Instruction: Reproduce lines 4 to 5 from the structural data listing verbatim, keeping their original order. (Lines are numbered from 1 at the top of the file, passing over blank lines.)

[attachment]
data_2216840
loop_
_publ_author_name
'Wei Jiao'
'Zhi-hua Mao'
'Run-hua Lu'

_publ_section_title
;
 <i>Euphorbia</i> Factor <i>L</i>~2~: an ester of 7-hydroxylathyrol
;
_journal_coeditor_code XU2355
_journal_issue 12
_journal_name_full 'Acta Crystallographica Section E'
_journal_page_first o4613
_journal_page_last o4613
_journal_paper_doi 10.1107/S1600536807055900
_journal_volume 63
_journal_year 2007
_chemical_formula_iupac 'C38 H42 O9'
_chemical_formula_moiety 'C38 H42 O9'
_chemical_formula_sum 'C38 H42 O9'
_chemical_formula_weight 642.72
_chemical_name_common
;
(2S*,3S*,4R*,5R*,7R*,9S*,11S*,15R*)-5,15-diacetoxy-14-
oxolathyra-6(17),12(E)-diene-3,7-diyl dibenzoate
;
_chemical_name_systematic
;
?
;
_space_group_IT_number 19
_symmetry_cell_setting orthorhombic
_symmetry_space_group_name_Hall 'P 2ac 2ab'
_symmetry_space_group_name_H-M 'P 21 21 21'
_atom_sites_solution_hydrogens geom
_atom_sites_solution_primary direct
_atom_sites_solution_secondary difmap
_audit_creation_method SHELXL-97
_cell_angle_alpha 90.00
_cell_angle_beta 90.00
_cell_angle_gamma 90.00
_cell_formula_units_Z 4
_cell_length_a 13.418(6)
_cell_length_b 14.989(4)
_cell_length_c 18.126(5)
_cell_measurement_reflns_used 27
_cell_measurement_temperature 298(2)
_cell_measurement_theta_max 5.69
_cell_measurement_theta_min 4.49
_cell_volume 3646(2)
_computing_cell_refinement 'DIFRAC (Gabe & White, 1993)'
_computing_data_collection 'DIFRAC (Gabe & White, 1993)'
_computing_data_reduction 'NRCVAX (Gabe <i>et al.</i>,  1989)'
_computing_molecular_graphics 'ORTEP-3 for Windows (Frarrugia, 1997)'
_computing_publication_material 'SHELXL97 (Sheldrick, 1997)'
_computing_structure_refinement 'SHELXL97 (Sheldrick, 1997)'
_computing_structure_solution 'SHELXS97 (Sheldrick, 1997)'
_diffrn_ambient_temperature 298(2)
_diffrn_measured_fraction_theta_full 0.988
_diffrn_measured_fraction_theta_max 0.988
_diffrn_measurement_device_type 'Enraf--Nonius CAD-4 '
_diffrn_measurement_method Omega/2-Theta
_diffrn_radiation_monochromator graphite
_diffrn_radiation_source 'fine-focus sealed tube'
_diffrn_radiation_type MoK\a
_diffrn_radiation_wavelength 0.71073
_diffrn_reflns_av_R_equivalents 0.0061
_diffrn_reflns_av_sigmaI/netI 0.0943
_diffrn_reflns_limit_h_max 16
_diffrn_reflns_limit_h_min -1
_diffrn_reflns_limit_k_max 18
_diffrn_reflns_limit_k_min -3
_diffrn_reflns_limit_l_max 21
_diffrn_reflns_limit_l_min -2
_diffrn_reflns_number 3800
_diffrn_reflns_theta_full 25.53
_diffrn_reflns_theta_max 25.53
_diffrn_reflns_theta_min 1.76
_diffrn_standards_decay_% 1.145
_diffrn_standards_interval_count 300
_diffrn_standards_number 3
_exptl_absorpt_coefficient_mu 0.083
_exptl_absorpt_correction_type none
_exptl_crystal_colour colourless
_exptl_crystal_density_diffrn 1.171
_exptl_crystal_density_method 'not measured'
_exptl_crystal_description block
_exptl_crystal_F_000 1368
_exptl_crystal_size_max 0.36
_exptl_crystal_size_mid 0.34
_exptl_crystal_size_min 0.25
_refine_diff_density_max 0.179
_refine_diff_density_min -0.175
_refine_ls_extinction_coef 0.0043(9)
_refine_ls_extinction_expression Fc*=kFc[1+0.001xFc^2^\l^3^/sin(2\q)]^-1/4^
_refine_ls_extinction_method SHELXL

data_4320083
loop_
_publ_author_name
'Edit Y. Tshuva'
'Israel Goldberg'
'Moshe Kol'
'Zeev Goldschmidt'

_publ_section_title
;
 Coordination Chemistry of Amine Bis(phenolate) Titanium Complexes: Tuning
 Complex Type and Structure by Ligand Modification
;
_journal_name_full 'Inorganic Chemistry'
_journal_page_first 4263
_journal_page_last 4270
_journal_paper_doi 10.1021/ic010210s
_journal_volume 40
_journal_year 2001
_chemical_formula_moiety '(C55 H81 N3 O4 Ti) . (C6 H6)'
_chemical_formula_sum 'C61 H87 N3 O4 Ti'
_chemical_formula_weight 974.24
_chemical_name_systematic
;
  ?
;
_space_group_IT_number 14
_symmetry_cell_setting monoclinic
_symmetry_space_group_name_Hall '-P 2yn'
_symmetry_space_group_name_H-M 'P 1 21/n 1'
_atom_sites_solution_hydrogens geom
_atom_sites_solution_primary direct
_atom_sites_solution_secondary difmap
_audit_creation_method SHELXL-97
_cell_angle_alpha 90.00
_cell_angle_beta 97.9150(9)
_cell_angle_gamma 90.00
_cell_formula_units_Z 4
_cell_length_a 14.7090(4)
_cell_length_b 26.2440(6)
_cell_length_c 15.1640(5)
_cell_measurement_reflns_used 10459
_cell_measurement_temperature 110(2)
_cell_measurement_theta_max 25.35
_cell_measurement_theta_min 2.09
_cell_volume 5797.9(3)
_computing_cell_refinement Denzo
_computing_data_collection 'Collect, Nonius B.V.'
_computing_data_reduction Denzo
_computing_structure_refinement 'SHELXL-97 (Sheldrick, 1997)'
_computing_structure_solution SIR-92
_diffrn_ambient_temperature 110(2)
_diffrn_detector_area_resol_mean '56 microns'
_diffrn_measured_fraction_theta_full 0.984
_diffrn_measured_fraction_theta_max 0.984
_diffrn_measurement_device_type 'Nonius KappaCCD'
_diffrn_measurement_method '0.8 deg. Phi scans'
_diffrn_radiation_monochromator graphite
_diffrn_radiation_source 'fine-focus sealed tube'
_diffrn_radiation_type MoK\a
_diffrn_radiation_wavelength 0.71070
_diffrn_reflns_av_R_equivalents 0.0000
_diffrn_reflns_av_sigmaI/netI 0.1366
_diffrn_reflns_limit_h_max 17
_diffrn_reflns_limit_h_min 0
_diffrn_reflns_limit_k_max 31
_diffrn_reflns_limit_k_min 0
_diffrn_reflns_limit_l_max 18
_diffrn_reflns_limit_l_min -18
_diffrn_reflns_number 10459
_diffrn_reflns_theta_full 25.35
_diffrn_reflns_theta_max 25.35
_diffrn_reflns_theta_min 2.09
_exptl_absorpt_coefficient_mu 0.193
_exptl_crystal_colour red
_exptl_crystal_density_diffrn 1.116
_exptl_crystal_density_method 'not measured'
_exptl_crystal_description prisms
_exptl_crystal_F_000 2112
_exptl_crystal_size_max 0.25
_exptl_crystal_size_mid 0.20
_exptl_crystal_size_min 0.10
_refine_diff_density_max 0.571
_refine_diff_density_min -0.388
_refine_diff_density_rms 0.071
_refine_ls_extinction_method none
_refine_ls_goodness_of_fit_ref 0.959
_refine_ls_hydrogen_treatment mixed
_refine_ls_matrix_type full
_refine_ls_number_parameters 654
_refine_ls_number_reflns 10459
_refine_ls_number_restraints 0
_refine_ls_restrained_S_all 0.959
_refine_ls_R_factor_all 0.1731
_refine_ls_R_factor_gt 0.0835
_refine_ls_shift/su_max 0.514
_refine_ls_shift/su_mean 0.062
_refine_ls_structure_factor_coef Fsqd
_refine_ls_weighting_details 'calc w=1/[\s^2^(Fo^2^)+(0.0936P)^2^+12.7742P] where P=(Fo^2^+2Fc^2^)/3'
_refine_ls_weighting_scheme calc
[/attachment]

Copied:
'Wei Jiao'
'Zhi-hua Mao'